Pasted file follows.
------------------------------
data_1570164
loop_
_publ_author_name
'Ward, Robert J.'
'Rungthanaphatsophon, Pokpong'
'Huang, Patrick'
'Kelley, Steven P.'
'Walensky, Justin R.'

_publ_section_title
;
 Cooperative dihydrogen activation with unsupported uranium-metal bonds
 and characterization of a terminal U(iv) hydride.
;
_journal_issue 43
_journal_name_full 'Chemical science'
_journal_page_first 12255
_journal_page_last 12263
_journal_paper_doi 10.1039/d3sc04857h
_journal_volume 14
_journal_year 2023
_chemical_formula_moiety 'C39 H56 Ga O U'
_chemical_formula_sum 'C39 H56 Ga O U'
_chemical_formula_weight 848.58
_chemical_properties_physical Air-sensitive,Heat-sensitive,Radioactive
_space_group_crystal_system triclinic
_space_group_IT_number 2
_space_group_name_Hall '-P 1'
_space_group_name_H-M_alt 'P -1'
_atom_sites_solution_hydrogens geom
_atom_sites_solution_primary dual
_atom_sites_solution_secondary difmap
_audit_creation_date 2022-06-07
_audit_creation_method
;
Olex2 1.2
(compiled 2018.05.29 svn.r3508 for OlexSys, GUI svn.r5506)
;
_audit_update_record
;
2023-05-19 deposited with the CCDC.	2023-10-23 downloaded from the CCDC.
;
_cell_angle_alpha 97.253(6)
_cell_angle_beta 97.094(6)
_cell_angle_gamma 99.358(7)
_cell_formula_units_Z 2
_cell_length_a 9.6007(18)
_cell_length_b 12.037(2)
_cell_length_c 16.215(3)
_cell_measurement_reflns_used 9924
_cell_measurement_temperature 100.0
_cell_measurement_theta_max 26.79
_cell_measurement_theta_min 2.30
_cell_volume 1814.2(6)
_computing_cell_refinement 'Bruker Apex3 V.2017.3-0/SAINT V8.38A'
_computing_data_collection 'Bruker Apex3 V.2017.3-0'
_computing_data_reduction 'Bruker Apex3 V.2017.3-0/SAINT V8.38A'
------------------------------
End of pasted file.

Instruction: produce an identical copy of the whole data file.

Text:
data_1570164
loop_
_publ_author_name
'Ward, Robert J.'
'Rungthanaphatsophon, Pokpong'
'Huang, Patrick'
'Kelley, Steven P.'
'Walensky, Justin R.'

_publ_section_title
;
 Cooperative dihydrogen activation with unsupported uranium-metal bonds
 and characterization of a terminal U(iv) hydride.
;
_journal_issue 43
_journal_name_full 'Chemical science'
_journal_page_first 12255
_journal_page_last 12263
_journal_paper_doi 10.1039/d3sc04857h
_journal_volume 14
_journal_year 2023
_chemical_formula_moiety 'C39 H56 Ga O U'
_chemical_formula_sum 'C39 H56 Ga O U'
_chemical_formula_weight 848.58
_chemical_properties_physical Air-sensitive,Heat-sensitive,Radioactive
_space_group_crystal_system triclinic
_space_group_IT_number 2
_space_group_name_Hall '-P 1'
_space_group_name_H-M_alt 'P -1'
_atom_sites_solution_hydrogens geom
_atom_sites_solution_primary dual
_atom_sites_solution_secondary difmap
_audit_creation_date 2022-06-07
_audit_creation_method
;
Olex2 1.2
(compiled 2018.05.29 svn.r3508 for OlexSys, GUI svn.r5506)
;
_audit_update_record
;
2023-05-19 deposited with the CCDC.	2023-10-23 downloaded from the CCDC.
;
_cell_angle_alpha 97.253(6)
_cell_angle_beta 97.094(6)
_cell_angle_gamma 99.358(7)
_cell_formula_units_Z 2
_cell_length_a 9.6007(18)
_cell_length_b 12.037(2)
_cell_length_c 16.215(3)
_cell_measurement_reflns_used 9924
_cell_measurement_temperature 100.0
_cell_measurement_theta_max 26.79
_cell_measurement_theta_min 2.30
_cell_volume 1814.2(6)
_computing_cell_refinement 'Bruker Apex3 V.2017.3-0/SAINT V8.38A'
_computing_data_collection 'Bruker Apex3 V.2017.3-0'
_computing_data_reduction 'Bruker Apex3 V.2017.3-0/SAINT V8.38A'